Northanger Abbey Ch. 4: Don’t go searching for boys

4 Jan

Chapter 4 will stand the test of time as long girls and guys are around. Haven’t you felt this one before? Whether it was following a date or a simple meeting of destiny, the guy disappears and you expect to run into him everywhere. I’ve definitely done this before, and of course the age-old wisdom applies: Don’t go searching for him. If he wants to find you, he will.

So of course Catherine is eager to see him, and of course he isn’t here.

But of course the next best thing happens: finding a new and interesting girl friend. After a breakup, as I’m dealing with right now, you always need your girl friends (or just any friends) around to cheer you up. Isabella Thorpe helps to distract Catherine, at least momentarily.

Isabella as a foil: Here we meet our second “heroine” character of the novel. Jane often likes to set us up with two female characters to show comparison and contrast in the characters. Those of us who have read this before can watch how Jane sets up Isabella’s manipulative and artful character. At first, it’s tough not to like her, though I get easily annoyed when you see how she talks to people. With Isabella four years older (and probably prettier) than Catherine, it’s easy to see how this happens. Catherine admires her from the window at the end of the chapter and doesn’t know to be jealous or annoyed just yet.

At the same time, I think about times when I probably acted like Isabella as a teenager to get what I wanted. Did Jane have a girl friend who acted like this and perhaps “got in the way,” or did she recognize a bit of this in herself as well? The best part about her characters is that we (or at least I) can relate to both Catherine and Isabella at different times in my life.

Mrs. Allen vs. Mrs. Thorpe: It’s a quick side commentary, but I love Austen’s image here of the two women who like to talk but only to talk about themselves. I’ve certainly seen this happen before, so it’s great to read how it continues through the ages. Austen often uses this set up of a mom who talks relentlessly about her children and has no life outside of them. There are plenty of “helicopter parents” like that in our time as well. It definitely makes me stop and think about my own conversations. Do I tend to monopolize them? Do I allow for give and take, and do I truly listen? I try to keep it in check. Thanks for the reminder, Jane.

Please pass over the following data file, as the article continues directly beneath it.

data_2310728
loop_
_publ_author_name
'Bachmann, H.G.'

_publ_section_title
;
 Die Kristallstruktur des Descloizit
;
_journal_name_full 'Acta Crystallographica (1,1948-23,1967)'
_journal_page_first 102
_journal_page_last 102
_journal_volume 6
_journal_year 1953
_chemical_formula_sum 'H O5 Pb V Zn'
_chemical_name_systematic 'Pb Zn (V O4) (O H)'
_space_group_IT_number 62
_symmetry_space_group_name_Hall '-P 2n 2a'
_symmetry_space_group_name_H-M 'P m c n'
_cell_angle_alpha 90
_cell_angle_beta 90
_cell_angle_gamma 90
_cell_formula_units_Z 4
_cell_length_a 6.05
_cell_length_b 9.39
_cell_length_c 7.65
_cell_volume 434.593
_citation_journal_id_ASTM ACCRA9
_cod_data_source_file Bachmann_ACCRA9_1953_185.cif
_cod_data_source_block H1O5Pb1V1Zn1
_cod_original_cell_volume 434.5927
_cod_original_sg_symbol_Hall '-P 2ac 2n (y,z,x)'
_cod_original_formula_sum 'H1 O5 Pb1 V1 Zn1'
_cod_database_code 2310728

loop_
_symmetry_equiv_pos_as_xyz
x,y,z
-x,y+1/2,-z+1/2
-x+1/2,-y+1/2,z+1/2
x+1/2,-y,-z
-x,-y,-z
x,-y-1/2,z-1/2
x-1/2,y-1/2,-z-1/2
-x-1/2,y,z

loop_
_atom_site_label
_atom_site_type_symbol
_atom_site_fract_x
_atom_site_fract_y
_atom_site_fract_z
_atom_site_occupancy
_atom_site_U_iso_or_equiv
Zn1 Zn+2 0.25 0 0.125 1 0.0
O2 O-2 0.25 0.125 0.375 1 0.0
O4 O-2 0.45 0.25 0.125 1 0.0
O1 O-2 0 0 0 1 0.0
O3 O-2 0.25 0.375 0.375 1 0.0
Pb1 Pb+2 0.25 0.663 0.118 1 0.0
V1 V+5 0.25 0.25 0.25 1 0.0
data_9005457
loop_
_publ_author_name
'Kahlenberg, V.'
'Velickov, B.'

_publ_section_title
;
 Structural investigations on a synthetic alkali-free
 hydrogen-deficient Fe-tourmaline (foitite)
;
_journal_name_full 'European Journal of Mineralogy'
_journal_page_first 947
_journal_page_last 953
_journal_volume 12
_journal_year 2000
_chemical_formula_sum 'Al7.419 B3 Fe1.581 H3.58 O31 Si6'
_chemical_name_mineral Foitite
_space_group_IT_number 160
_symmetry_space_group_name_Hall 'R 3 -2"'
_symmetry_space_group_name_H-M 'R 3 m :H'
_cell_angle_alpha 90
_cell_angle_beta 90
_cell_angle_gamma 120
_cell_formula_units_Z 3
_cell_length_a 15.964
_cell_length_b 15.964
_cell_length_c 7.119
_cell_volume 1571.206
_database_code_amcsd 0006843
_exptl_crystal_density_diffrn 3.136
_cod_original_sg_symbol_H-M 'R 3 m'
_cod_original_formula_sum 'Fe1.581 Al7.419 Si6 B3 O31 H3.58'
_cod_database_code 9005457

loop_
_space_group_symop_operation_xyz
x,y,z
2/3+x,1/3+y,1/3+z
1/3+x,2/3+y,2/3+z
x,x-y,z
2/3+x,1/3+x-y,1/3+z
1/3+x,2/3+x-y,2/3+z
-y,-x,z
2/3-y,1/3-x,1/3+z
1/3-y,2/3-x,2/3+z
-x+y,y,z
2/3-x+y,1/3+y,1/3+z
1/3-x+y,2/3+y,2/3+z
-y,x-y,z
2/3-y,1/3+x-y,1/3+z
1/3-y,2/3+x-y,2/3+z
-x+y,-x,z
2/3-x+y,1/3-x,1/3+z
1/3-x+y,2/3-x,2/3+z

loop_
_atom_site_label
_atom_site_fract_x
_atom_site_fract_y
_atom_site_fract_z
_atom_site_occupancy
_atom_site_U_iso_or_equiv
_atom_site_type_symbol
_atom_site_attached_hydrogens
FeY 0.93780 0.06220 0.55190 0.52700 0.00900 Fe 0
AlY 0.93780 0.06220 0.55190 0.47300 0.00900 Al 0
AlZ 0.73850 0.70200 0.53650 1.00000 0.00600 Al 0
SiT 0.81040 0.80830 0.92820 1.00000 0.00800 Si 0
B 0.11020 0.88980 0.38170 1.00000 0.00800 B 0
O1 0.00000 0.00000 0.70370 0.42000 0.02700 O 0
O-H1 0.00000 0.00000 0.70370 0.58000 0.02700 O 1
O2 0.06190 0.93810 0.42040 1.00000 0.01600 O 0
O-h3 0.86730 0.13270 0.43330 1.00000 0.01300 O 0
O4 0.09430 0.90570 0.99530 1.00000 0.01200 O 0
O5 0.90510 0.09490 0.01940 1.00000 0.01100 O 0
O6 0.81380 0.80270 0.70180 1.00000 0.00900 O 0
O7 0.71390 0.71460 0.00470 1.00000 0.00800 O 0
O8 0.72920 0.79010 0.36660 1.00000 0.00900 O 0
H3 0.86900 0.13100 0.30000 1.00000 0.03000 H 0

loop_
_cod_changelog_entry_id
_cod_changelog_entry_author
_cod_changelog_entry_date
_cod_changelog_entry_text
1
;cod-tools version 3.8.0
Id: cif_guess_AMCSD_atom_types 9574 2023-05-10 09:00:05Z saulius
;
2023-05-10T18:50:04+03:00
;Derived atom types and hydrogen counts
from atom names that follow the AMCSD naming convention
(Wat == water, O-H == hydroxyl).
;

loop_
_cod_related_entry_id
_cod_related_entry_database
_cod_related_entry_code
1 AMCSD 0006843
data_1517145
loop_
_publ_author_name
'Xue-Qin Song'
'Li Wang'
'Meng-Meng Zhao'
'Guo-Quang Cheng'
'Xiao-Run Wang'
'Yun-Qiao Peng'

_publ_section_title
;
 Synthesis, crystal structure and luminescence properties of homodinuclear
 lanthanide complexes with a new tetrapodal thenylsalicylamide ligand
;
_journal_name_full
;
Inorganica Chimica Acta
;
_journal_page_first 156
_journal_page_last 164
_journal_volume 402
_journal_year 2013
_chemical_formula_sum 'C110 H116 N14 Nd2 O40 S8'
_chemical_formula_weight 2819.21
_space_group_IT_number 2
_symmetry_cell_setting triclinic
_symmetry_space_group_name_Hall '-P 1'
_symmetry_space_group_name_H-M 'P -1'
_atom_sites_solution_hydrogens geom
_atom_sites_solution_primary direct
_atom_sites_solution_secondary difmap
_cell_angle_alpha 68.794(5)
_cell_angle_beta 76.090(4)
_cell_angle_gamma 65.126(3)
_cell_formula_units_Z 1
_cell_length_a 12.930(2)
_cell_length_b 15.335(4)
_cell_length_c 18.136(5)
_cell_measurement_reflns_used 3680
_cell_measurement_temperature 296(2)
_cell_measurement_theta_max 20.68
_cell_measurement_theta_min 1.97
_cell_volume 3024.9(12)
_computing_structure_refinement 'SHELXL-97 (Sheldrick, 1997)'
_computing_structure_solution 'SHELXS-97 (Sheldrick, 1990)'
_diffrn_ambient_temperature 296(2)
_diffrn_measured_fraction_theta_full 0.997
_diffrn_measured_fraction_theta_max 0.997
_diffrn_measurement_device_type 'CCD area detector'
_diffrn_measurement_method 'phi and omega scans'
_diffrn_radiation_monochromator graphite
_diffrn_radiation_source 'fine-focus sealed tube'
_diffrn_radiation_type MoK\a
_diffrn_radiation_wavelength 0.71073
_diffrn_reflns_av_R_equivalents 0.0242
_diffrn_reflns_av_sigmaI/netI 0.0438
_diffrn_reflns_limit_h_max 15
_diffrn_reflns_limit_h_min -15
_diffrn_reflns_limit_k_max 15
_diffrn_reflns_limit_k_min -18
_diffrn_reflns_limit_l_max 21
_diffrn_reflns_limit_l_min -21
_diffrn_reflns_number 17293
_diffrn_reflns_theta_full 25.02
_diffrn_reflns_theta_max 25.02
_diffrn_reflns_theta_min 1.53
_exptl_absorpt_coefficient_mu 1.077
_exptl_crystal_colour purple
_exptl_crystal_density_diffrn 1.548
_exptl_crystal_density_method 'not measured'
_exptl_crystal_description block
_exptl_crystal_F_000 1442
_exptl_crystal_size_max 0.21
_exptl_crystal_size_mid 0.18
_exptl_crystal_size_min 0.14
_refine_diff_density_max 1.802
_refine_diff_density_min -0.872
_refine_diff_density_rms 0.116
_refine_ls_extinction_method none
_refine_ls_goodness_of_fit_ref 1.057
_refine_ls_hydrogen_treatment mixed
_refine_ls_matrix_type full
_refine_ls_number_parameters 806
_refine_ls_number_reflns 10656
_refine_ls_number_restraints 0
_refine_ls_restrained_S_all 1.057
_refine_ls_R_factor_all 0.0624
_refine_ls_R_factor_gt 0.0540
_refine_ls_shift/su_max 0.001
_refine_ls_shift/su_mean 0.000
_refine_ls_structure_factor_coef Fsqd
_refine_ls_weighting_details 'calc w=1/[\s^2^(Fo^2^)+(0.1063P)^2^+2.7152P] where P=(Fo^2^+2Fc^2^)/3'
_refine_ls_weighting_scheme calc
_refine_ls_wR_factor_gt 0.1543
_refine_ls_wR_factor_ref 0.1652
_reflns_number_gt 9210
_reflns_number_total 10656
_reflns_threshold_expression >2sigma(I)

Final paragraph: Jane’s commentary on her peers’ novels is humorous, once again. The brief details about Mrs. Thorpe is “intended to supercede the necessity of a long and minute detail from Mrs. Thorpe herself … which might otherwise be expected to occupy the three or four following chapters;” which we see time and time again. Jane knows how to stick to her story.

I do find some tangents in novels useful and entertaining, but when does it go too far?


3 Responses to “Northanger Abbey Ch. 4: Don’t go searching for boys”

  1. Austenite78 January 6, 2012 at 10:36 am #

    This chapter deals a bit with serendipity (my favourite word in the whole world): if it is your destiny to find that guy, you will find him, but don’t go looking for him because it is not worth the effort. Things happen for a reason.
    I have always despised Isabella Thorpe. I think she is completely selfish and self-centered, and she just looks for Catherine’s friendship to get her purposes.

    • Carolyn Crist January 6, 2012 at 10:48 am #

      I also love the word serendipity! Surprise, surprise. I like the movie with John Cusack, too, which I watched recently with my mom. My roommate saw him in a restaurant in Chicago when she visited Dec. 30-Jan. 2. I was quite jealous! Ha ha.

      But back on topic, I’ve been trying to remind myself that destiny can still be quite relevant in my life. It’s so easy to turn to the “control” mindset, where I try to plan my life out for the next few years, but I never thought last year that I’d be in this job or talking to all of the new people I know. I need to sit back and allow life to happen sometimes.

      • Austenite78 January 6, 2012 at 10:54 am #

        One of my students is constantly repeating: “sit back, relax and enjoy” 😀 Yes, we should do it more frequently.

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